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Lexapro (Escitalopram)


What is an Antidepressant?

Major depressive disorder or clinical depression is a common mood disorder that can affect the way you feel, think and handle daily activities. To be diagnosed with a depression disorder an individual must have symptoms that are present for at least two weeks or more. As clinicians have attempted to learn more about this and other types of mood disorders, the medical community discovered that there are several different forms of the disease and that while some individuals have less severe symptoms, there are those who have major life-altering bouts with depression.

Knowing and understanding the type of depression that a person has can help during treatment.  Though there are some similarities between the different types, the disorder can also develop under unique circumstances. Though the list below is not complete, it does contain some of the most common forms of depression.

  • Dysthymia or persistent depressive disorder is generally characterized by episodes of major depression as well as having periods of less severe symptoms that last for at least two years
  • Postpartum depression is a critical condition that many women experience after giving birth. They often have extreme sadness, anxiety, and exhaustion that inhibits their ability to care for themselves as well as their child. 
  • Psychotic depression occurs when someone who has depression is also plagued with some form of psychosis (delusions and/or hallucinations). The psychosis usually has a “depressive” theme that may include delusions of guilt, poverty or illness. 
  • Bipolar depression occurs when someone who is bipolar experiences episodes of extremely low moods that meet the criteria for major depression. They can experience extreme high moods called mania or a less severe form called hypomania. 
  • The seasonal affective disorder occurs during the winter months when there is less natural sunlight. In the spring and summer, the symptoms of depression lift only to return once again during late fall and winter. Symptoms may include increased sleep, weight gain, and withdrawal from social situations. 

For patients that are living with these or other types of depressive disorders, a series of drugs called antidepressants has been developed to use in conjunction with other therapeutic or psychological treatments such as counseling.

Lexapro - An antidepressant
Antidepressant Effectiveness

What is Lexapro?

Escitalopram (Lexapro) is in a class of medications called selective serotonin reuptake inhibitors (SSRIs). SSRIs are the most widely prescribed form of antidepressants in the world. Classified as being a third-generation antidepressant, they are preferred due to the lower amounts of side effects they cause when compared to older medications. Lexapro is designed to help correct the serotonin imbalance that causes depression or anxiety.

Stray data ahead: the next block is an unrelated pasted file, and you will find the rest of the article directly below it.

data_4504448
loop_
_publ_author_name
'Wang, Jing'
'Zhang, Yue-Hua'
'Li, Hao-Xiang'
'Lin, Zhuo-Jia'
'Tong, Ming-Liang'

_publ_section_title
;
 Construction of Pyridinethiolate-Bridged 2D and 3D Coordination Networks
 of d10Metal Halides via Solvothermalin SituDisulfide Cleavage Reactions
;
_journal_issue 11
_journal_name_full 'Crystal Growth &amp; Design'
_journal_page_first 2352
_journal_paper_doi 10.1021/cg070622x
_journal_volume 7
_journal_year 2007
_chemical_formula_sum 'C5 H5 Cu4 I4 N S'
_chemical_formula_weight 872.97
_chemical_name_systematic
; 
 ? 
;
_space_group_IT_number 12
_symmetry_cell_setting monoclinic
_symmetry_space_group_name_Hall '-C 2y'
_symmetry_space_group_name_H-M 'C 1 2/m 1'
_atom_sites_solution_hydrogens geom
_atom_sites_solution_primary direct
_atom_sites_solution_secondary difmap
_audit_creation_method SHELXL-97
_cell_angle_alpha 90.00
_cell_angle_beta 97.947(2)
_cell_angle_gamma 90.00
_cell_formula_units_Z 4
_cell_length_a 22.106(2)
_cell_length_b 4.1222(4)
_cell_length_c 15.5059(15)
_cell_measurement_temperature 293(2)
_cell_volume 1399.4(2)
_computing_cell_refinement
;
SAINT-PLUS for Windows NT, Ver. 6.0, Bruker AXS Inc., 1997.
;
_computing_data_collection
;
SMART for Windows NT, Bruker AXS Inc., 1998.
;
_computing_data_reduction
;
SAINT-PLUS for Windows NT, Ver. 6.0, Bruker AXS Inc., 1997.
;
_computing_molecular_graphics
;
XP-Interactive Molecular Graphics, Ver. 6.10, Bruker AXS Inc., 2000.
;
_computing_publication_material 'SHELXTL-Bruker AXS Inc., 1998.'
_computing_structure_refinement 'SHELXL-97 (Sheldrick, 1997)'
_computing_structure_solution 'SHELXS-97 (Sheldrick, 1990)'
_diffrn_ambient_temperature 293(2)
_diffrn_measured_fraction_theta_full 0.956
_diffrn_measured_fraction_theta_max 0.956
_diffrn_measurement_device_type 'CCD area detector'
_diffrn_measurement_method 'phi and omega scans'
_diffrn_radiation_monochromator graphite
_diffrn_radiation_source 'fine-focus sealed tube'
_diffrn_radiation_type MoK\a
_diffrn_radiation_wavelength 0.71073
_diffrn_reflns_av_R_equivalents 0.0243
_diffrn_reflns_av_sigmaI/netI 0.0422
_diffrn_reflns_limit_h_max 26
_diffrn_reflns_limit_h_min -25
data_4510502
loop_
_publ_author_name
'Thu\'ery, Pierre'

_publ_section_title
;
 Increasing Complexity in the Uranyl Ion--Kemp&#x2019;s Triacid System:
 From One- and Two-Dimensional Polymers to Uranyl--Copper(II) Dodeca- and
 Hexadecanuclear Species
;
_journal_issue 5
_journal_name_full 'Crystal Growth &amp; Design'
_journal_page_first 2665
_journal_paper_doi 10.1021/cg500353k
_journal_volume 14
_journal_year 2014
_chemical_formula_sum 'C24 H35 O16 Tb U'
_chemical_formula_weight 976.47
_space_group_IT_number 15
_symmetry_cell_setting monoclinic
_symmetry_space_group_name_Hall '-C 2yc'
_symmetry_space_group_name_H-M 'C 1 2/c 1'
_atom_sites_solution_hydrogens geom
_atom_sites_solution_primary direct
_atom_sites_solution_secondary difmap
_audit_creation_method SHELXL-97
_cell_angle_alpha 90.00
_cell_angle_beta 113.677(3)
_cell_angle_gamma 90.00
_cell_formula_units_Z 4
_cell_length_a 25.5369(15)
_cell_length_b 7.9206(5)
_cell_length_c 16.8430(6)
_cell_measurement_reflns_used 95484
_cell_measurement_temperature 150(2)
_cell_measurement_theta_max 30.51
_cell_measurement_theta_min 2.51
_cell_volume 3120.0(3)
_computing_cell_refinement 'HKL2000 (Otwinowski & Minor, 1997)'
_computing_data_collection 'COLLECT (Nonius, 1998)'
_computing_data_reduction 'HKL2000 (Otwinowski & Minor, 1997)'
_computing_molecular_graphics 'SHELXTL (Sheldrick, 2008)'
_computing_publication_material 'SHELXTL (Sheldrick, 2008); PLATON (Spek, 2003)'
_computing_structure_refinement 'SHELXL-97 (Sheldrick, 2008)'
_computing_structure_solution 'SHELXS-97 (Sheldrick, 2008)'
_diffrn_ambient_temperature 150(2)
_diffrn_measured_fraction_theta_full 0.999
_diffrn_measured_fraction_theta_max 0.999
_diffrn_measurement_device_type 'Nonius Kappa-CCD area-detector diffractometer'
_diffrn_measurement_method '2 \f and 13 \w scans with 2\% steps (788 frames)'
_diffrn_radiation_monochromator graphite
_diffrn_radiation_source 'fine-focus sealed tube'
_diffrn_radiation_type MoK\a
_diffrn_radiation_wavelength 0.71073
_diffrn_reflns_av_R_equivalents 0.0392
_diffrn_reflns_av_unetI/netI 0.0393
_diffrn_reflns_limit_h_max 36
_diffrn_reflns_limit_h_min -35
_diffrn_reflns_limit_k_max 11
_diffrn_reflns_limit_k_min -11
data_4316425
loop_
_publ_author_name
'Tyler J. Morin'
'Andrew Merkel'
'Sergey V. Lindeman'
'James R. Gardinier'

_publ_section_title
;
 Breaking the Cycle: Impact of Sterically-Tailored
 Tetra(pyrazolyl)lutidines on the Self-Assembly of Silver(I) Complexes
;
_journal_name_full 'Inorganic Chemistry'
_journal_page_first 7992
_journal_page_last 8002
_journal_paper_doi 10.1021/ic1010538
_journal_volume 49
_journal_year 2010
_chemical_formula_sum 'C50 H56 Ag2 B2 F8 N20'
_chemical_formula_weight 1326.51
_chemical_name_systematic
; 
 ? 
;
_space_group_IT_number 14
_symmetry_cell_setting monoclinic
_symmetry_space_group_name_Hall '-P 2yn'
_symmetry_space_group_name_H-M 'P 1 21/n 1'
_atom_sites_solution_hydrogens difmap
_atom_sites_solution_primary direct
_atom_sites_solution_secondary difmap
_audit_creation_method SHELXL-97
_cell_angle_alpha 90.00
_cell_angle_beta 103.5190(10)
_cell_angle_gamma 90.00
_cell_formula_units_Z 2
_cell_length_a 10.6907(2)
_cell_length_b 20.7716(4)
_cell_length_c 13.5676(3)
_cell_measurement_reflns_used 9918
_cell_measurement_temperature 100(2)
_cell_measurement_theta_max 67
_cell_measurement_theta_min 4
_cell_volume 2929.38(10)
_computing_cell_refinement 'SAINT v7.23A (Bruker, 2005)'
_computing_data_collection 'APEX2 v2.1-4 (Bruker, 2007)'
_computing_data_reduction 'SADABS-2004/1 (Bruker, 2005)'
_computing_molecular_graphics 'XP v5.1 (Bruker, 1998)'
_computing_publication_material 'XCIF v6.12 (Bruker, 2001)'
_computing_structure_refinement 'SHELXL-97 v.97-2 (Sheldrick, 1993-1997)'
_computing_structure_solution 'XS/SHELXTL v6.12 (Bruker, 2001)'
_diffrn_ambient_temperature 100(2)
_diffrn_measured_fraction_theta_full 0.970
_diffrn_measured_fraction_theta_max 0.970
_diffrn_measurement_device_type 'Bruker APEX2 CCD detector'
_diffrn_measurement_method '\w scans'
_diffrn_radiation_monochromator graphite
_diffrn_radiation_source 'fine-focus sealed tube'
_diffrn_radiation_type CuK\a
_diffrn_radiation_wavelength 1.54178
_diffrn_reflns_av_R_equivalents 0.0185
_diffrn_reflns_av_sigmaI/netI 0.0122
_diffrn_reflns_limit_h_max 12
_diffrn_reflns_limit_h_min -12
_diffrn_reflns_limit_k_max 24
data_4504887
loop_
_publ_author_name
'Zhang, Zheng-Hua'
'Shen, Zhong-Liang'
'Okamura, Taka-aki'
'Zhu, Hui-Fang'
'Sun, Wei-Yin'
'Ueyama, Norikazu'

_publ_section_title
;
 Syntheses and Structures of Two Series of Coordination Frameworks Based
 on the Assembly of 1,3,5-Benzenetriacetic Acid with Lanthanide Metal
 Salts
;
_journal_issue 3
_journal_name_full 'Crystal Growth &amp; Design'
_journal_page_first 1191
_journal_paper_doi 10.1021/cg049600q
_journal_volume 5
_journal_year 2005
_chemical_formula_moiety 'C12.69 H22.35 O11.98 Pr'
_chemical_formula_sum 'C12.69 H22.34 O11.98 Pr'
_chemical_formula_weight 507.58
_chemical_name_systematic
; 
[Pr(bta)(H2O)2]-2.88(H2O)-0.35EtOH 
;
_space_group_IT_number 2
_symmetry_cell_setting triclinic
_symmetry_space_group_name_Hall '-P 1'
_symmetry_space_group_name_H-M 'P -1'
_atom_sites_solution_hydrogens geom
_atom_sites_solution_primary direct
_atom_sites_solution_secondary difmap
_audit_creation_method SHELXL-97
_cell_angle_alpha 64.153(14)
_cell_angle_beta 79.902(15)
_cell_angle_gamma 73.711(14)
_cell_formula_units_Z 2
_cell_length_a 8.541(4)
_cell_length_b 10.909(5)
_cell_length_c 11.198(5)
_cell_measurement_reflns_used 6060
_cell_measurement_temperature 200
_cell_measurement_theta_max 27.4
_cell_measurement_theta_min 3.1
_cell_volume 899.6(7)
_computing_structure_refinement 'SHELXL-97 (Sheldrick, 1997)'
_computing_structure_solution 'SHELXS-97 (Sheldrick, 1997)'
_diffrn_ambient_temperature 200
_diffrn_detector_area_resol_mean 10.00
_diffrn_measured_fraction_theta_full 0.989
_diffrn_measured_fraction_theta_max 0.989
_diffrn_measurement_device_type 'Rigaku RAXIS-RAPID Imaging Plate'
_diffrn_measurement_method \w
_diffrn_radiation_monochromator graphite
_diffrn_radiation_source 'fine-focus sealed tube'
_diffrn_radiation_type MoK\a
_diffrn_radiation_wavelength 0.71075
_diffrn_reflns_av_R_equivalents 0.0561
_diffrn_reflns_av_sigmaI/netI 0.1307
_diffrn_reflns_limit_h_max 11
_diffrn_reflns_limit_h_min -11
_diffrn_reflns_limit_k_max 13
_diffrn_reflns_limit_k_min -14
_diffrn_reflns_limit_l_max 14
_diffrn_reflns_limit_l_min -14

What does Lexapro treat?

Lexapro can be used to treat a Major Depressive Disorder in adults and youth who are at least 12 years old as well as Generalized Anxiety Disorder (GAD) in adults. In the brain, Lexapro acts on a chemical called serotonin, a substance required to send messages from one nerve cell to another. As messages travel along the nerve, it causes the end of the cell to release serotonin and the receptor on the end of the next cell to activate. This process continues from one nerve cell to another. The first cell absorbs any serotonin that remains behind in the gap between the two cells as the message moves along, a process called “reuptake.” If the serotonin levels become unbalanced several conditions, including depression, can be the result. Lexapro is designed to help block the reuptake of serotonin allowing the receptors on the next nerve cell the opportunity to activate and continue the process of transporting the message. 

Lexapro (Escitalopram) Dosage 

Lexapro is taken once a day in either tablet or liquid form. The dosage will depend on

  • Age
  • The conditions being treated
  • Other medications that have been prescribed
What is Lexapro (Escitalopram)?
Lexapro (Escitalopram)

Lexapro (Escitalopram) Side Effects

Some individuals may experience side effects of using this medication.

Common side effects include:

  • Nausea
  • Headache
  • Stomach pain
  • Diarrhea
  • Constipation
  • Unusual sweating
  • Drowsiness
  • Dizziness
  • Heartburn
  • Dry mouth 
  • Increased appetite
  • Flu-like symptoms
  • Lethargy 
  • Ejaculation problems

Lexapro is generally well-tolerated, but if the side effects are too much or the medication doesn’t seem to work, the healthcare provider may recommend another medication. As with all medicines, it is essential that the prescription directions be followed otherwise severe complications can arise such as dizziness, insomnia, nausea or vomiting, rapid heart rate or irregular rhythm, renal failure, seizures, coma or even death. 

How to ask your doctor for Lexapro?

For some, seeing a doctor can be a very distressing act. If you’re one of the thousands of people who struggle with knowing how to talk to your doctor, you don’t have to worry.

Here are a few steps that you can take before your appointment that will help you get the most out of your visit:

  1. Make a list of the things you need to talk about with them. If you’re like most people, you’ll get home and realize that you didn’t ask the one thing you needed to.
  2. Take the time to be open and honest with your provider. The only way to receive the best treatment for your needs is to be sure they understand how your depression symptoms are affecting your daily life.
  3. Be sure to take all your medications, including over-the-counter and vitamins with you. If you don’t want to carry them at least write down all the information on the bottle including the milligrams in the dosage and how often you take them.